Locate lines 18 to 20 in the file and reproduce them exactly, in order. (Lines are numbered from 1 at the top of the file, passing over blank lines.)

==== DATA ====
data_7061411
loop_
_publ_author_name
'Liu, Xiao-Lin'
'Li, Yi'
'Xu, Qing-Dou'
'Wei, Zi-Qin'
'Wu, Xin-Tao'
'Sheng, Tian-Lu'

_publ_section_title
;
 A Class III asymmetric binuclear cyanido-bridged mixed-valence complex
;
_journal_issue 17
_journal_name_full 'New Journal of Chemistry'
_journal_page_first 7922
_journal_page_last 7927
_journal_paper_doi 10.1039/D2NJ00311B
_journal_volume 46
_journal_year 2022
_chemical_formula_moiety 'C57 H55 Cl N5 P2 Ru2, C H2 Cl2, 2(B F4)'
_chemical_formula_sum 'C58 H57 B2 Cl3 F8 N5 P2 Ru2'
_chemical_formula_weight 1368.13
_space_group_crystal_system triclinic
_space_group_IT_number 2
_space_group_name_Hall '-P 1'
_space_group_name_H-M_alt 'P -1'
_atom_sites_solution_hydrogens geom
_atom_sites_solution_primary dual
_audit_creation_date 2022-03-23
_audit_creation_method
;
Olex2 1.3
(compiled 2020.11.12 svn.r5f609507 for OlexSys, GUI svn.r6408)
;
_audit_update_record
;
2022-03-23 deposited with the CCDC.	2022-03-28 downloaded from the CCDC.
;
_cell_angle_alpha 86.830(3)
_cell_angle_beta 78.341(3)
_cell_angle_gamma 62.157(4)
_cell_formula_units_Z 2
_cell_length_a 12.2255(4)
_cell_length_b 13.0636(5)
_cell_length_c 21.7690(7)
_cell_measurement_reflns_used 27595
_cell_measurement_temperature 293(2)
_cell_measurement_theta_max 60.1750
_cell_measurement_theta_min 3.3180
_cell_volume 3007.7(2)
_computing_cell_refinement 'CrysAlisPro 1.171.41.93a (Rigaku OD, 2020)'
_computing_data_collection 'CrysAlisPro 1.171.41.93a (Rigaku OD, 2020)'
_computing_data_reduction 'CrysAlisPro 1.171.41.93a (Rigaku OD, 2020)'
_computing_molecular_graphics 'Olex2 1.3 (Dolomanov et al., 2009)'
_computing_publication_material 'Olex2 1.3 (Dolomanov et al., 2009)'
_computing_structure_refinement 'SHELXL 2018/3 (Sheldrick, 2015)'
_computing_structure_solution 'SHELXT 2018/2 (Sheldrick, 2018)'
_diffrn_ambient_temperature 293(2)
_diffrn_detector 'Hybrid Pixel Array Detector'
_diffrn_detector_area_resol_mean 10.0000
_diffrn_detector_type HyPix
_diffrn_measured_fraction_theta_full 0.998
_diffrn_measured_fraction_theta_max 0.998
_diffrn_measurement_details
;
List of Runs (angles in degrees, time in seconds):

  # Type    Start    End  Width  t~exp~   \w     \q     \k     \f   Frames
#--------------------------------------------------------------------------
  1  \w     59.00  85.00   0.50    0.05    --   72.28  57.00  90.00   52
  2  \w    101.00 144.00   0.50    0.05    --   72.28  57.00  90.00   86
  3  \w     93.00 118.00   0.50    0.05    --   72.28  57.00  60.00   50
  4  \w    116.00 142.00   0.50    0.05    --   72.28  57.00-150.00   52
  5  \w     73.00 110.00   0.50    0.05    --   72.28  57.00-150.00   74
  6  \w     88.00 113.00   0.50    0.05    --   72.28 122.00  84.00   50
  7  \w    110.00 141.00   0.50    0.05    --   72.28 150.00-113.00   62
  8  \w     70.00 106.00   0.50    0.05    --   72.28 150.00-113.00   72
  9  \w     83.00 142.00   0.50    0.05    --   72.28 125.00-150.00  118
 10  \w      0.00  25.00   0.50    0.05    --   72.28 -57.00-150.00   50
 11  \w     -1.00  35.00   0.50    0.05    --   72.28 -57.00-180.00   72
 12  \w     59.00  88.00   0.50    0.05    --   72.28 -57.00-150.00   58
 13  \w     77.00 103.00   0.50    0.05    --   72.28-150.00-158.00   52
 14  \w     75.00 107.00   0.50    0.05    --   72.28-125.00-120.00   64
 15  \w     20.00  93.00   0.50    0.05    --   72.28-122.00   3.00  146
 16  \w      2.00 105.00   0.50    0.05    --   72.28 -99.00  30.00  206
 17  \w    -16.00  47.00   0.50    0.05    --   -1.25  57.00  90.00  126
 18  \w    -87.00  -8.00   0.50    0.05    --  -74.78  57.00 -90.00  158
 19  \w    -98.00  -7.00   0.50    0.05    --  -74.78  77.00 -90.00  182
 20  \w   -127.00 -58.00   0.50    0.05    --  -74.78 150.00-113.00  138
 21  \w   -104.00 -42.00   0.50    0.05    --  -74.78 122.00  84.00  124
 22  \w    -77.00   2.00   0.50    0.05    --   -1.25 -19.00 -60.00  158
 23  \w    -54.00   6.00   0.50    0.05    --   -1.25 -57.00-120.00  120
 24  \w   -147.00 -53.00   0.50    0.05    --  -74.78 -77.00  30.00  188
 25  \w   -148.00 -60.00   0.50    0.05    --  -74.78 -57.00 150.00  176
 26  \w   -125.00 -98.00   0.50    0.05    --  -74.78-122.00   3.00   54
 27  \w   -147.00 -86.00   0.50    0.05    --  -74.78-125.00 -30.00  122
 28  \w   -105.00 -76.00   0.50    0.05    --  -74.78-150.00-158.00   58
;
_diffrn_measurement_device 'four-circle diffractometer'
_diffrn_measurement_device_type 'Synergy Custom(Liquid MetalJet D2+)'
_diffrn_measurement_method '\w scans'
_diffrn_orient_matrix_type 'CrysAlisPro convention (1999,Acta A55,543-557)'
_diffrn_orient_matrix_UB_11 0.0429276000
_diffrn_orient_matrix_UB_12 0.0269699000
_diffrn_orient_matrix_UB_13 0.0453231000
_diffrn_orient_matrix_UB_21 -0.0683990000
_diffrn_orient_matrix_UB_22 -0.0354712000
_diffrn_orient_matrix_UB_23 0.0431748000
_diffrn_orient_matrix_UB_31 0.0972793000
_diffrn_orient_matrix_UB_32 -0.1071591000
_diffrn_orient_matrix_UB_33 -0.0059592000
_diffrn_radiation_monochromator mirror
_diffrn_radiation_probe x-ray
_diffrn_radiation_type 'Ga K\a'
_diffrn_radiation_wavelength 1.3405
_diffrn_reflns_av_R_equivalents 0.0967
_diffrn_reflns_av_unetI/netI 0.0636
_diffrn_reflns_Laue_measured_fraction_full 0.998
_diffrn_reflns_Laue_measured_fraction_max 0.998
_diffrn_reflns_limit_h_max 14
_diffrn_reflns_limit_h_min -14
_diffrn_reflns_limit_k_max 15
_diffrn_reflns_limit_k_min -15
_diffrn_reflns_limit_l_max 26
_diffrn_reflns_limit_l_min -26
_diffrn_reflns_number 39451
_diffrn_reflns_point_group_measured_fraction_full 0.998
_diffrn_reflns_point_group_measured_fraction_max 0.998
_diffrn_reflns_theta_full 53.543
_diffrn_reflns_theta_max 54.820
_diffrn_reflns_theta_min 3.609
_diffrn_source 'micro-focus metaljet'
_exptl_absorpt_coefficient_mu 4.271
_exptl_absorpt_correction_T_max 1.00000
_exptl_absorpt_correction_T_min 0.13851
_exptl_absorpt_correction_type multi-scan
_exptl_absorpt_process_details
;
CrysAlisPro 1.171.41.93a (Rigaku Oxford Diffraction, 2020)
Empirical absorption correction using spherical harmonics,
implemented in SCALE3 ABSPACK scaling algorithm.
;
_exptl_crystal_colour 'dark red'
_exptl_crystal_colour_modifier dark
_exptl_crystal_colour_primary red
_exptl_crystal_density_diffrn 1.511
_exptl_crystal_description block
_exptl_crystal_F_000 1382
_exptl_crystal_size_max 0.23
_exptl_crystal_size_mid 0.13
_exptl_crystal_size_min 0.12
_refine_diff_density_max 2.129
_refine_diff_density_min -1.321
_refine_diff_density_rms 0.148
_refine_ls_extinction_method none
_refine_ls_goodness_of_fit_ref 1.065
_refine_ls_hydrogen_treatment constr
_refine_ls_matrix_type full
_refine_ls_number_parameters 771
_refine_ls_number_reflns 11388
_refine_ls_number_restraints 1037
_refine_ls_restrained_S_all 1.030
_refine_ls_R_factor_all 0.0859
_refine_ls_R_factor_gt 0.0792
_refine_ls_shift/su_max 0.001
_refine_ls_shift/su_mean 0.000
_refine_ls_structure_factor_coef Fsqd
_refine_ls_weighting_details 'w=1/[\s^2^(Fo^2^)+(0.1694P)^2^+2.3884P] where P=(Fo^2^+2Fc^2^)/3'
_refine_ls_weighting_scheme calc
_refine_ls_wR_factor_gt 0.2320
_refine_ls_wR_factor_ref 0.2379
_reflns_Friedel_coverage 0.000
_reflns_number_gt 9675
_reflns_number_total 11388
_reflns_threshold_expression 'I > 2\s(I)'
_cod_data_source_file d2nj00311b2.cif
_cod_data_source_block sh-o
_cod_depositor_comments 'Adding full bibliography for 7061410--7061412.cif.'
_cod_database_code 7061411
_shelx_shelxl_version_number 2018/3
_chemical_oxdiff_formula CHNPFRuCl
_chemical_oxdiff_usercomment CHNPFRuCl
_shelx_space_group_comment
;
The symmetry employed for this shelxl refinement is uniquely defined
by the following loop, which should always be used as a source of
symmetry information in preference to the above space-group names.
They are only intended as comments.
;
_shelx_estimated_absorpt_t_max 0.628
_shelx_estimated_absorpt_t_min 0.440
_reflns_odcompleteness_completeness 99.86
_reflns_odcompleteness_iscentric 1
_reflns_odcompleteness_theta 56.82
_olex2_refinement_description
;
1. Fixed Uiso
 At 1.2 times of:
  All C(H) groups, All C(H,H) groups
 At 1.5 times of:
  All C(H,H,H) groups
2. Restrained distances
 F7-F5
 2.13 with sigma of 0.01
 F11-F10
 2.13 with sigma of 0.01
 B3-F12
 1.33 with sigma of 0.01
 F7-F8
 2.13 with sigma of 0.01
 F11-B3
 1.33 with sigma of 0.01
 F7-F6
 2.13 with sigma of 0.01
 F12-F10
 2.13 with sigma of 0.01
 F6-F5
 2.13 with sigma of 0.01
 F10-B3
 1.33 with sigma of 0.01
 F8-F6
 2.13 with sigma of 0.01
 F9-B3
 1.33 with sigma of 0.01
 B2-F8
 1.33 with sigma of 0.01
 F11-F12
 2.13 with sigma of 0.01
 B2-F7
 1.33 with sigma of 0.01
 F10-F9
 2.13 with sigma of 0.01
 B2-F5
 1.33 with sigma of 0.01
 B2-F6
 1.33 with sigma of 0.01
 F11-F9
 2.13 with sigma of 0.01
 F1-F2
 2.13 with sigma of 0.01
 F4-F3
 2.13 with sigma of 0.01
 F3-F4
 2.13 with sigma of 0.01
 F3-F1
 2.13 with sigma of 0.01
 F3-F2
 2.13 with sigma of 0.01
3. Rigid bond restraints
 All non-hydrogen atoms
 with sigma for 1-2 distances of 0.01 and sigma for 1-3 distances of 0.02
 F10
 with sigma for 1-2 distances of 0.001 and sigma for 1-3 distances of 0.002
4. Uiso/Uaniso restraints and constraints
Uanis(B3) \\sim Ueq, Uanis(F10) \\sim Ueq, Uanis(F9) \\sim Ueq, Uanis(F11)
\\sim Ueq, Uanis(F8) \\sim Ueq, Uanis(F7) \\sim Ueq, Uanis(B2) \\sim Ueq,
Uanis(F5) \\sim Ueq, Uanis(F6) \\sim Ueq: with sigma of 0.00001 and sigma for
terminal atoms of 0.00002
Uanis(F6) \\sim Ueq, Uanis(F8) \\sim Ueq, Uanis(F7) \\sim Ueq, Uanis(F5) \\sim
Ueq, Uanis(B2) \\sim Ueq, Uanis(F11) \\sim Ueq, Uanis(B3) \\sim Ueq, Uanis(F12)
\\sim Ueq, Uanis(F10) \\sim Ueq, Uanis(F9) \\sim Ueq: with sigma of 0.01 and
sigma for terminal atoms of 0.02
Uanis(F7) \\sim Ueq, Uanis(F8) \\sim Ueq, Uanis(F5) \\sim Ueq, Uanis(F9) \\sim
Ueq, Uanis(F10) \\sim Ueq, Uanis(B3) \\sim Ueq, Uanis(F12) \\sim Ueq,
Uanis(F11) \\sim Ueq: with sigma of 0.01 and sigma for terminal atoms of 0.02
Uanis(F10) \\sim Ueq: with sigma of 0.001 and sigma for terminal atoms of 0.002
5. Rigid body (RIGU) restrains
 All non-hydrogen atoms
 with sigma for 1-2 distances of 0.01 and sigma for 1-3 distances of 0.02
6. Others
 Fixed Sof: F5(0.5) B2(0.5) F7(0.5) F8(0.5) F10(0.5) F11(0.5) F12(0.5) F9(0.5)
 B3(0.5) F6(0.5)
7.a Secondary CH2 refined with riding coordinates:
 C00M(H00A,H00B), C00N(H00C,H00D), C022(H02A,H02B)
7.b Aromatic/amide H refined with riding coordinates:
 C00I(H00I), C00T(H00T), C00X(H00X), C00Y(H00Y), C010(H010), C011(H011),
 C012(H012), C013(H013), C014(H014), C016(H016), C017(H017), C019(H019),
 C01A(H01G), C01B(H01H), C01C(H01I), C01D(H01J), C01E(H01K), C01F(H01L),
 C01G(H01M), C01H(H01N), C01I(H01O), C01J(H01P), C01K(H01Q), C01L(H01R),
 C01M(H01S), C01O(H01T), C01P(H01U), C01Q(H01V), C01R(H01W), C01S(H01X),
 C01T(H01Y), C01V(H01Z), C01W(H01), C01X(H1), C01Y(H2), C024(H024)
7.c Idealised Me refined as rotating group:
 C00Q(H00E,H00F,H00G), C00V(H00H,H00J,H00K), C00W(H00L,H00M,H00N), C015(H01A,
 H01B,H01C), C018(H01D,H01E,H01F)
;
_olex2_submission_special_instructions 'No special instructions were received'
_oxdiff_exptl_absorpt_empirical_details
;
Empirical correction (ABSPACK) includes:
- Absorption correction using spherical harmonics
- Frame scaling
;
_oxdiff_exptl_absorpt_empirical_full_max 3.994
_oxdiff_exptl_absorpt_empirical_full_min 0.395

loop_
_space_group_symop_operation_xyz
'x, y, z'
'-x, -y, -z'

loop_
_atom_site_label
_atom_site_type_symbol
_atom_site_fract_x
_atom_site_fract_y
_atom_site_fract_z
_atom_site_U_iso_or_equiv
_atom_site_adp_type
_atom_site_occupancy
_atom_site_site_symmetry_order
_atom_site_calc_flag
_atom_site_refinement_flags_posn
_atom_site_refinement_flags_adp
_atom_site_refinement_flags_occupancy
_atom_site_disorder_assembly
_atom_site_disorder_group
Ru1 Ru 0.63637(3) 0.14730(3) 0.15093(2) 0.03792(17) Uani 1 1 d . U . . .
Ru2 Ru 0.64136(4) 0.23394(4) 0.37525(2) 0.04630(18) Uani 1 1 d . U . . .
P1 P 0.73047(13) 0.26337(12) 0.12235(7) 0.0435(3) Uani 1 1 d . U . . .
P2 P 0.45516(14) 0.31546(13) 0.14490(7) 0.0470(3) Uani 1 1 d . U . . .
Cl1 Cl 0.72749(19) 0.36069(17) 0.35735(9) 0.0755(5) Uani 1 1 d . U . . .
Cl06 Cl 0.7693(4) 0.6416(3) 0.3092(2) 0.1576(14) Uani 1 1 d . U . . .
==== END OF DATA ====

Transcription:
_journal_paper_doi 10.1039/D2NJ00311B
_journal_volume 46
_journal_year 2022